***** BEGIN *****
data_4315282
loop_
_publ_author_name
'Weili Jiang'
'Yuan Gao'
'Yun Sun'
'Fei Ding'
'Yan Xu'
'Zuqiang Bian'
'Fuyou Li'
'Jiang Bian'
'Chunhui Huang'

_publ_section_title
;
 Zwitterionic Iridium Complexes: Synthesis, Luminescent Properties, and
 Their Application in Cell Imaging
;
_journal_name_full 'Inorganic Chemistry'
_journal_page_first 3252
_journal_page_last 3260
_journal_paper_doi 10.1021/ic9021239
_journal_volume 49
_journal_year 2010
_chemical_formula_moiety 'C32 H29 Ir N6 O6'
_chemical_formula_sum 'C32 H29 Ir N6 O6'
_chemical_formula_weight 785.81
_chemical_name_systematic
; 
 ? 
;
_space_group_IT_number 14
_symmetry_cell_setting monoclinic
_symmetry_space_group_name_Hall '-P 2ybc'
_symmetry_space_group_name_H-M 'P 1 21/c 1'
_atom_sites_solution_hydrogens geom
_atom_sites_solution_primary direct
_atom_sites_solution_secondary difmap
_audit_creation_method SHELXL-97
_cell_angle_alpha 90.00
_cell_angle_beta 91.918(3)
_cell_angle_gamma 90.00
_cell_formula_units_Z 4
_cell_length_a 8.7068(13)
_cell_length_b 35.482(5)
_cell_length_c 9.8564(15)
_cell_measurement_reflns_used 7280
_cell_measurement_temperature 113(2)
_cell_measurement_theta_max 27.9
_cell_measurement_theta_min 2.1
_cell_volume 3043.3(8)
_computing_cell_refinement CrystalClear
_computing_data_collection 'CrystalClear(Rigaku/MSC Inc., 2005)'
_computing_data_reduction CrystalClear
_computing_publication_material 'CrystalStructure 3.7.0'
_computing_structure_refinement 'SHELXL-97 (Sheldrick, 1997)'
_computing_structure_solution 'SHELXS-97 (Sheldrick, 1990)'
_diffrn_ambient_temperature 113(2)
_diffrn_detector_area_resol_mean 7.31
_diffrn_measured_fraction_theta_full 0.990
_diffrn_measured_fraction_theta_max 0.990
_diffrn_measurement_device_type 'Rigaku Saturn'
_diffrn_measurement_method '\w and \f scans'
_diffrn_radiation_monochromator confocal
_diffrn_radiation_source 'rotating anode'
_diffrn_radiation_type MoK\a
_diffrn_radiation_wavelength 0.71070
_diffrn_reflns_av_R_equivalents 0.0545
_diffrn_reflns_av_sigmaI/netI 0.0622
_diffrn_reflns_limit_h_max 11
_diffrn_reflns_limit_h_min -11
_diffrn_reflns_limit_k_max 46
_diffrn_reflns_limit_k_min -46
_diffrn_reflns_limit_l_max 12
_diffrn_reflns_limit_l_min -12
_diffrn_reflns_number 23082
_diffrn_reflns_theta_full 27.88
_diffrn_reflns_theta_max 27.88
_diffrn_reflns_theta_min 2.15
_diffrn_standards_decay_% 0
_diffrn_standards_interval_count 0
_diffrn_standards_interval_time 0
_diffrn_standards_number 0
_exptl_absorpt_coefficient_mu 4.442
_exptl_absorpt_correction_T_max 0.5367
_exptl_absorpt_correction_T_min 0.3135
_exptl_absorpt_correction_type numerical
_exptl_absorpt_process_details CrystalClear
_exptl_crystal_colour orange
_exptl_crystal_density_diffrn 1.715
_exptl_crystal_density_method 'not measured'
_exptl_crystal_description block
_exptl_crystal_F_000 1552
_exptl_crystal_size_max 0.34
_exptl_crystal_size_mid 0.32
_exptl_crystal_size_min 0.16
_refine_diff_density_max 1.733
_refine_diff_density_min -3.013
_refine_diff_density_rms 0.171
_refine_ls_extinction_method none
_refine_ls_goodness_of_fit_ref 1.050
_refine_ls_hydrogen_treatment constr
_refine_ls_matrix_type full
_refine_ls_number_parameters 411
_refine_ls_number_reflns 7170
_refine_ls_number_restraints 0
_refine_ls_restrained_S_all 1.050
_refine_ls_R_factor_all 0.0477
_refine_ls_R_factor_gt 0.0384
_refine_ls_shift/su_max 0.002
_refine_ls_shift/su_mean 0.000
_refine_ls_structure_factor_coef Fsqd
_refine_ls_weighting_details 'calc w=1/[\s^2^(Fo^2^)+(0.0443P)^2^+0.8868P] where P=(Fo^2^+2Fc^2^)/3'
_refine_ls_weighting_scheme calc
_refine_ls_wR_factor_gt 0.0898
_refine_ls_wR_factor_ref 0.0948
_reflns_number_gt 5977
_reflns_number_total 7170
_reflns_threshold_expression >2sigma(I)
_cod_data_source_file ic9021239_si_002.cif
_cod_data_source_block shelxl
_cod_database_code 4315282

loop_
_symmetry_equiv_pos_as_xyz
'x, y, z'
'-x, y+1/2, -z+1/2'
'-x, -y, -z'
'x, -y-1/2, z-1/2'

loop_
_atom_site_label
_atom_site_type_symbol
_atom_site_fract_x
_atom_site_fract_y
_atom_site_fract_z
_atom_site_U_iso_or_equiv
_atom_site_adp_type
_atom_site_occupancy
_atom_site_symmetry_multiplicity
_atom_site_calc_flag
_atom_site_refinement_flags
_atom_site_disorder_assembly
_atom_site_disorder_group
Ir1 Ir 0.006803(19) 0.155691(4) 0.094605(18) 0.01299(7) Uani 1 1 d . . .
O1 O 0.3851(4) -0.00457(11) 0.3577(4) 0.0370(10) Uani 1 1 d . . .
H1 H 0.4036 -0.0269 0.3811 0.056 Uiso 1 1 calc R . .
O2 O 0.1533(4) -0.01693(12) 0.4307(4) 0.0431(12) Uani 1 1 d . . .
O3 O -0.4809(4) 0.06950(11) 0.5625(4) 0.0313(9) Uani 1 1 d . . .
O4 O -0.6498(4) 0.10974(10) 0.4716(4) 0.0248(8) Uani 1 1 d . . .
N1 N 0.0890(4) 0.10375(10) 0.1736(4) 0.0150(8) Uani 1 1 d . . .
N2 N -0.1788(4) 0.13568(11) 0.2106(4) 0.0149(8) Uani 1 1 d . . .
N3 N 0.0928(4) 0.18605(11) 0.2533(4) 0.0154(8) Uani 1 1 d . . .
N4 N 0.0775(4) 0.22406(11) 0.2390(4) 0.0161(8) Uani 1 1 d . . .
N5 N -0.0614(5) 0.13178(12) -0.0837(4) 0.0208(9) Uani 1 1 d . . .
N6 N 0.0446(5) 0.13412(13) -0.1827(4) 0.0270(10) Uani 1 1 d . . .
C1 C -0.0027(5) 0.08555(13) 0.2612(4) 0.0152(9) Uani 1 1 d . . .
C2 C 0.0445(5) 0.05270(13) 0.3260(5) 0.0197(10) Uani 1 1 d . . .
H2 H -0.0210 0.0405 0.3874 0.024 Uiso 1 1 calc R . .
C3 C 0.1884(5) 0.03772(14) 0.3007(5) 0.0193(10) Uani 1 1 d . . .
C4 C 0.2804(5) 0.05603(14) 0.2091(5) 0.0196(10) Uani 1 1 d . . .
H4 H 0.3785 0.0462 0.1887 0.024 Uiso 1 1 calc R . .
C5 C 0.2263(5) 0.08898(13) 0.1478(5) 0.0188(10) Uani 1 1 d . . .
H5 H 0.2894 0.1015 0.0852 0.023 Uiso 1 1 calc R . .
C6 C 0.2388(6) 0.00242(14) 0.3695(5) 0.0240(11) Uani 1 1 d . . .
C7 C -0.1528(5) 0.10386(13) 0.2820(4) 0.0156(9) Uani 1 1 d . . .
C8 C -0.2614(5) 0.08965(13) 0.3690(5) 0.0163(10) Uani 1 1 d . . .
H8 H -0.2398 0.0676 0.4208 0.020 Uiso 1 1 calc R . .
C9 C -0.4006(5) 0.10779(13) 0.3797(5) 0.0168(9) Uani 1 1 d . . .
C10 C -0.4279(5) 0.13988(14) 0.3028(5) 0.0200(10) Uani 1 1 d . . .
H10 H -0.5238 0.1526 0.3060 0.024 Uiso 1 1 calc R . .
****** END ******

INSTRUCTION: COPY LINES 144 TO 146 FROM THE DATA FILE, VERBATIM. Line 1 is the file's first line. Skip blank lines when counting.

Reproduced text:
H1 H 0.4036 -0.0269 0.3811 0.056 Uiso 1 1 calc R . .
O2 O 0.1533(4) -0.01693(12) 0.4307(4) 0.0431(12) Uani 1 1 d . . .
O3 O -0.4809(4) 0.06950(11) 0.5625(4) 0.0313(9) Uani 1 1 d . . .